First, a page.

Meat consumption has been part of human culture for millennia. It provides a valuable source of high biological-value protein, iron, vitamins, zinc, selenium and phosphorus, which are considered essential for optimal human growth and development. However, excessive meat consumption results in a high intake of saturated fat, cholesterol and other substances associated with negative health outcomes; for example, human metabolic diseases.
Until recently, swine research efforts have mainly focused on increasing lean meat percentage and growth performance, but ignored meat quality. However, consumer interest in the quality of meat has grown, which, in turn, has seen animal science increase its focus on improving meat quality, with nutritional and housing strategies (i.e., diet, feeding management, environmental background and functional additives) widely introduced.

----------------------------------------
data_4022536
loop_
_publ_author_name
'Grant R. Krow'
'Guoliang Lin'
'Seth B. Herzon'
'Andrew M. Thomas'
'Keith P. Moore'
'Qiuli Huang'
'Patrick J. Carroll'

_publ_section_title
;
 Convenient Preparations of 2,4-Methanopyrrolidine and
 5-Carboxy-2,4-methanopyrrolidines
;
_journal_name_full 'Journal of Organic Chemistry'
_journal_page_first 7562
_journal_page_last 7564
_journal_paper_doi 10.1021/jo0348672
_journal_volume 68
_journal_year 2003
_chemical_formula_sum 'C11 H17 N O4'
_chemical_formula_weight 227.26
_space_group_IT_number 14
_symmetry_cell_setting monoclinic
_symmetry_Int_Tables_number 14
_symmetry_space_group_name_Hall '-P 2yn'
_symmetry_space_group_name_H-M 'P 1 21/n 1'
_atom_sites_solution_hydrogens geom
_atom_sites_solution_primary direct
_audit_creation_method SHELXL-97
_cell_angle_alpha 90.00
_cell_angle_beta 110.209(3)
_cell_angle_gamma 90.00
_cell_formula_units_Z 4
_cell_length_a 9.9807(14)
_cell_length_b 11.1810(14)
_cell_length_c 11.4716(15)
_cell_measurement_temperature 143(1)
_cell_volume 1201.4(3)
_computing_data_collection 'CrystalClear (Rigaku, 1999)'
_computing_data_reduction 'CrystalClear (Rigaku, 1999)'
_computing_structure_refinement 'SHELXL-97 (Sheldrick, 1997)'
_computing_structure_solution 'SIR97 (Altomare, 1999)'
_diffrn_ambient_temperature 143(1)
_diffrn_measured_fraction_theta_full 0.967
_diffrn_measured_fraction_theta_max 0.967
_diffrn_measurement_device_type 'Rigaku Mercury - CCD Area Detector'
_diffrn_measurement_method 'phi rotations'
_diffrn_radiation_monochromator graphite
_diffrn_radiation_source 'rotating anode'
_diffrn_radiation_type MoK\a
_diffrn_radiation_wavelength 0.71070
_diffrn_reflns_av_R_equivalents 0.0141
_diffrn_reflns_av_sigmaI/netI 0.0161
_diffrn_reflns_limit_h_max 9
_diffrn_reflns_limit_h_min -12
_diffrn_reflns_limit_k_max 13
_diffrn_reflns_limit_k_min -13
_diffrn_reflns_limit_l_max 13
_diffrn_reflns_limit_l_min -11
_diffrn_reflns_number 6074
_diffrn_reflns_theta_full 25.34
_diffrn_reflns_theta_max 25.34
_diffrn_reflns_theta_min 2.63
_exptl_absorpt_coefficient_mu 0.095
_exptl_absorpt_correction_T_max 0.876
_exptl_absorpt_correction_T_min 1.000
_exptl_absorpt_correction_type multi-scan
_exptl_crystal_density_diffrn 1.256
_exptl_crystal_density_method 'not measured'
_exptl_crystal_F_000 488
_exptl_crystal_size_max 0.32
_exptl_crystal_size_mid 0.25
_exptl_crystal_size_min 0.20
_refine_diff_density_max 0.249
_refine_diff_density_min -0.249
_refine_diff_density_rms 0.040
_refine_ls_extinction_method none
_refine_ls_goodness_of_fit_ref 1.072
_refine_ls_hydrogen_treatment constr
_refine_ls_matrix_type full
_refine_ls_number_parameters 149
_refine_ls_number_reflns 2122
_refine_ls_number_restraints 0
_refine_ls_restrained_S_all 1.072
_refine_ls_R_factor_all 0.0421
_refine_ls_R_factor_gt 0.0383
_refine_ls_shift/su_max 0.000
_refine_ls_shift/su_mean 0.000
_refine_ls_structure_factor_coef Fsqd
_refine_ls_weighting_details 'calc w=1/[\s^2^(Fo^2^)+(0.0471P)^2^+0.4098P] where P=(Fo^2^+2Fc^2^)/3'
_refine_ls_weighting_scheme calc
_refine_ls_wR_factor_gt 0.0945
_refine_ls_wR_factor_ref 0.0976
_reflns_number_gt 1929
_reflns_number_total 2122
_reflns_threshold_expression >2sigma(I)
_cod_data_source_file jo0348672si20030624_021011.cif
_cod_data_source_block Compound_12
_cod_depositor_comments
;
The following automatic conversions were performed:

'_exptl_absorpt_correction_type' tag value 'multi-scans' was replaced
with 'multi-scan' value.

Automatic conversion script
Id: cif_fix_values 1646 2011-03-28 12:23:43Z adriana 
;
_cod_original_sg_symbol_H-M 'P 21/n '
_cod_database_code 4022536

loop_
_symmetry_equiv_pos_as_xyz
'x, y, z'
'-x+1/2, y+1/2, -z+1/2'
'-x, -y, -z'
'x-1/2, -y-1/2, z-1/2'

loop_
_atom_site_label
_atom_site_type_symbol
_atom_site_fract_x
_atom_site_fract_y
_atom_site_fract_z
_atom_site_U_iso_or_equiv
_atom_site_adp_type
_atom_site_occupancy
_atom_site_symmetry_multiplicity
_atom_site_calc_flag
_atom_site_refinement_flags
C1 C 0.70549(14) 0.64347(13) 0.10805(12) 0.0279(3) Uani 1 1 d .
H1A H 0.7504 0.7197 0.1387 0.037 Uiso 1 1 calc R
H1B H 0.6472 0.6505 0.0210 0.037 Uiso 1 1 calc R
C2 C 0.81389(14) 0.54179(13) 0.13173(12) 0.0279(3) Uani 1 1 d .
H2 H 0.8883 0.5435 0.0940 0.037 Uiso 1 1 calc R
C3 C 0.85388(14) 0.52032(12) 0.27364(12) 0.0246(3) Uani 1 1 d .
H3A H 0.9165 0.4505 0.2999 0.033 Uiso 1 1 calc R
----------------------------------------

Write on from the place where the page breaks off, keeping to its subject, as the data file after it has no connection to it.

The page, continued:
The goal of this special issue is to collate review articles focused on the nutritional factors that affect intramuscular fat deposition to manipulate meat quality. We are particularly interested in systematic reviews which improve our understanding of the molecular and biochemical mechanisms behind the nutritional metabolism and meat quality.
- 31 August 2022